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Home | Tanzania Development Gateway - Topics Contents

Page 3 of 5
31. Assembly of the African Union 2007 - decisions and declarations
  Monday, February 12, 2007  by Admin
  African leaders set guidelines for scientific growth - In the final declaration of the Africa Union (AU) summit, heads of state have agreed on a series of steps to promote science and technology across the continent. In the conclusions to the AU summit meeting in Addis Ababa, Ethiopia, released on 2nd February 2007, African leaders committed themselves to promote science education and allocate more funds to research and development.
 
32. Why Africa needs to focus on Science and Technology
  Friday, February 02, 2007  by Admin
  This week's decision by the African Union announcing the launch of the Julius Mwalimu Nyerere Scholarship Scheme for science and technology, to boost expertise in scientific research in Africa is a move that requires applause. Science is an indispensable tool that Africa needs to leap towards development. Even more befitting is the move to name the initiative after one of the OAU’s founding fathers.
 
33. Why Africa needs to focus on Science and Technology
  Friday, February 02, 2007  by Admin
  This week's decision by the African Union announcing the launch of the Julius Mwalimu Nyerere Scholarship Scheme for science and technology, to boost expertise in scientific research in Africa is a move that requires applause. Science is an indispensable tool that Africa needs to leap towards development. Even more befitting is the move to name the initiative after one of the OAU’s founding fathers.
 
34. Speech by H.E. Jakaya M. Kikwete at the Meeting of the MTC Group
  Wednesday, January 31, 2007  by Admin
  On 22nd January 2007, the Tanzanian President, H.E. Jakaya Mrisho Kikwete opened a meeting of the MTC group of Kuwait which was held in Dar es Salaam. MTC has demonstrated how the peering between ICT entrepreneurs of developed and developing countries can be fostered in order to bridge the digital divide.
 
35. Do not make a fetish out of Research and Development spending
  Tuesday, December 05, 2006  by Admin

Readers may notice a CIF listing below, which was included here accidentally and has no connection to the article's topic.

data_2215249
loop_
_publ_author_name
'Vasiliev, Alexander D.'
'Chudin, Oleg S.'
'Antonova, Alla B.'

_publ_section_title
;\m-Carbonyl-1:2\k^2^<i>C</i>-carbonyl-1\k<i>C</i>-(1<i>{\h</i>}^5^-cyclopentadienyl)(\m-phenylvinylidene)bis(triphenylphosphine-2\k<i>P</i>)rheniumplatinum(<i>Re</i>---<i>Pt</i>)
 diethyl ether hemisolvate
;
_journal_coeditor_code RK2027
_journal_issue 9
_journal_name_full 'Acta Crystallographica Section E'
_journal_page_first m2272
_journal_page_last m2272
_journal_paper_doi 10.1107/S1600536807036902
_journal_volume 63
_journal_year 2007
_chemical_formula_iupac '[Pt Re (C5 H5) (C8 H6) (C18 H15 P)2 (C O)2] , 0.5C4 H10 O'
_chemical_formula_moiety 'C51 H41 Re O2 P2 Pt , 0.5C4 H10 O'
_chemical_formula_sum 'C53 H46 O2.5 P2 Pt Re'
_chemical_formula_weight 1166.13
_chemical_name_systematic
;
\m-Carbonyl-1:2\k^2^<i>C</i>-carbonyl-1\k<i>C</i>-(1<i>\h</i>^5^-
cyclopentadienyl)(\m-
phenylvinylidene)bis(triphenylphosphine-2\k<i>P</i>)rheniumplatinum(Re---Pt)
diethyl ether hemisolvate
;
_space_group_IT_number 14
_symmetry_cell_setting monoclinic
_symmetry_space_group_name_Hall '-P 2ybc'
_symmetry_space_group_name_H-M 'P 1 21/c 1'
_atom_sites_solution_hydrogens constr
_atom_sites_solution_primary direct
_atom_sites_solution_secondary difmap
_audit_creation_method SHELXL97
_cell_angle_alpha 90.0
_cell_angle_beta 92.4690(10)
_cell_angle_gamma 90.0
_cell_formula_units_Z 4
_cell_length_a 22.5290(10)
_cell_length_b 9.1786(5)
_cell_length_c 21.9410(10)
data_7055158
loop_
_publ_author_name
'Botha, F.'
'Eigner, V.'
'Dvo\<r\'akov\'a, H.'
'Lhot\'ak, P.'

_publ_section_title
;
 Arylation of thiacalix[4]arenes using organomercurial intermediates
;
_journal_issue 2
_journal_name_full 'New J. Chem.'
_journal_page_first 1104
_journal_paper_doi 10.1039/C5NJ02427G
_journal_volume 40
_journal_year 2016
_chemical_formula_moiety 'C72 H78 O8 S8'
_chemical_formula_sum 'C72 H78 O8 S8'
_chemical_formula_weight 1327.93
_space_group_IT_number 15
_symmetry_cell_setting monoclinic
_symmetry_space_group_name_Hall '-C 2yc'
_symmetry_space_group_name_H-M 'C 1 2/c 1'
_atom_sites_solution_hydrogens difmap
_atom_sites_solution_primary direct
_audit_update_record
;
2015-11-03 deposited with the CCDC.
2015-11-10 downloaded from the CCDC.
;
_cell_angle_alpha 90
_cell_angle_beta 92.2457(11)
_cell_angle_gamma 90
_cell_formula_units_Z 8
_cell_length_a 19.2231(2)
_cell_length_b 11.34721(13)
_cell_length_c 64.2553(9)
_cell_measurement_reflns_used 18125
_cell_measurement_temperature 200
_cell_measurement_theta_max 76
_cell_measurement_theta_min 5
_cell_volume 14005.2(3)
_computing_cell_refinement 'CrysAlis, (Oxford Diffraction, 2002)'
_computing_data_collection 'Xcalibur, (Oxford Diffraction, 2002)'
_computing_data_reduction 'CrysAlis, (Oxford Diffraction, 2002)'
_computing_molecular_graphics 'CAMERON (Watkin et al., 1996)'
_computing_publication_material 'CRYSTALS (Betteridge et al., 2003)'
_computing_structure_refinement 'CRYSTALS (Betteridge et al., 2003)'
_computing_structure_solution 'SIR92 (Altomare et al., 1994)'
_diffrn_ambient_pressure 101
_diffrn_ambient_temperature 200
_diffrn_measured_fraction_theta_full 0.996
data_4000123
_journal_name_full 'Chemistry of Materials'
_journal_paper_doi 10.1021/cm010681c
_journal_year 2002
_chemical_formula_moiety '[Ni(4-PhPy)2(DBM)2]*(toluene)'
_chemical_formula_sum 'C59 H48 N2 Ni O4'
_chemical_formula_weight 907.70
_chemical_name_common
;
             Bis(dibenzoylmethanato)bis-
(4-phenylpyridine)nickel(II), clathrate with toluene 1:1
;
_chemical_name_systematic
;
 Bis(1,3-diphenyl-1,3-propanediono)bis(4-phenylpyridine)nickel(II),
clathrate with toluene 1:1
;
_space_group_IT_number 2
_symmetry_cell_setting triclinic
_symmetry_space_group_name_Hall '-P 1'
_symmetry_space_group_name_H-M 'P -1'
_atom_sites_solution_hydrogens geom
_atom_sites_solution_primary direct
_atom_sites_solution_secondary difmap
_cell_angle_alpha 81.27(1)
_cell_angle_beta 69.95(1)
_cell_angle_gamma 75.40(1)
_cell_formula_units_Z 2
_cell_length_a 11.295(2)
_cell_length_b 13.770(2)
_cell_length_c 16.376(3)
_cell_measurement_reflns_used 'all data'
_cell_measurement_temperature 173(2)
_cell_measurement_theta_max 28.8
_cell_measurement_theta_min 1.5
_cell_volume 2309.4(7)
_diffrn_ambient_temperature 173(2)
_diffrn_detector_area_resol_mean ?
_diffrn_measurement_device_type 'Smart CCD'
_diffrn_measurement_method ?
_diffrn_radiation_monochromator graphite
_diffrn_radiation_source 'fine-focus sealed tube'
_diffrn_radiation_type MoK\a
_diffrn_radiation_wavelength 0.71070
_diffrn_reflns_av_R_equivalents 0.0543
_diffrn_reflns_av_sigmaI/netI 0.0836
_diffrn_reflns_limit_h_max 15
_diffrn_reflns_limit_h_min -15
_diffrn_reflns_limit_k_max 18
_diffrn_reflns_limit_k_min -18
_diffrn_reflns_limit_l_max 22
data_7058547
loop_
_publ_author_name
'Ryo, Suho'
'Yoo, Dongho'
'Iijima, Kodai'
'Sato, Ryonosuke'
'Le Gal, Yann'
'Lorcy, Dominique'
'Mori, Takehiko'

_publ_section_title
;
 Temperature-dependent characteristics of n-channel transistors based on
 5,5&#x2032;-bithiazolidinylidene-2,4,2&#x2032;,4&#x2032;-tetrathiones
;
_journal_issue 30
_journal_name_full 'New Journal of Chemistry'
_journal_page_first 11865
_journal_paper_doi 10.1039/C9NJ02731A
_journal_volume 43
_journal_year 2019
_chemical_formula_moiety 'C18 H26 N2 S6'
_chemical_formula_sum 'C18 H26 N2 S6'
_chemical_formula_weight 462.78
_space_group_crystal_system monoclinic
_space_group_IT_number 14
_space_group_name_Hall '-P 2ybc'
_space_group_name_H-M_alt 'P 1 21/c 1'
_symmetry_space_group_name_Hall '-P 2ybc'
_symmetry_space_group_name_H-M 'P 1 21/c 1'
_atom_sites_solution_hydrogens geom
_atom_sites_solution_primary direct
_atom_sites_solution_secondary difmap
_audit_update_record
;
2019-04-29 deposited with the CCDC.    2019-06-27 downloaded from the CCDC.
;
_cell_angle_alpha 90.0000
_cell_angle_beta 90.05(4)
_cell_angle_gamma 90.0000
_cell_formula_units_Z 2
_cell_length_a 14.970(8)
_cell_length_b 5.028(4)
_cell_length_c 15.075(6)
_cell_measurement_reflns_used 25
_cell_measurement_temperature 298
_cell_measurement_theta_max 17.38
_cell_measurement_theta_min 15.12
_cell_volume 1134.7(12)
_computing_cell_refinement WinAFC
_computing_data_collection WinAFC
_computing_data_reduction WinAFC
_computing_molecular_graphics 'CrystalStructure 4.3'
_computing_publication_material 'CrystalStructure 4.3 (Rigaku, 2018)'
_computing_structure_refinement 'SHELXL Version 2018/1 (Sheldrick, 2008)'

There is no doubt that R&D can be used as a tool for learning and increasing competitiveness. But it is not the only source of knowledge or basis for industrial production. In fact, other activities such as design, production and incremental changes to products and processes are far more important to the industrialisation of poor developing countries, particularly those in sub-Saharan Africa.
 
36. IET International Conference 2006
  Monday, November 20, 2006  by Admin
  The Institution of Engineers Tanzania (IET) in collaboration with Engineers Registration Board (ERB), World Federation of Engineering Organistions (WFEO), and others, are sponsoring and organizing an International Conference on the Role of Engineering in Poverty Reduction that will be held in Arusha, Tanzania, East Africa, from the 6th to 8th December, 2006.
 
37. Renewable energy options: Tanzania's power crisis
  Monday, October 30, 2006  by Admin
  SWOPNet/ Tanzania Development Gateway have organized this special presentation to help understand the issues, opportunities and costs involved to alternative energy options. This workshop will take place at the ESRF Conference Hall on Wednesday, 1st November from 3pm.
 
38. Comments sought on African science funding body
  Friday, September 01, 2006  by Admin
  African scientists, politicians, and policy makers are asked to make suggestions on the design of a proposed mechanism for funding regional research facilities across the continent.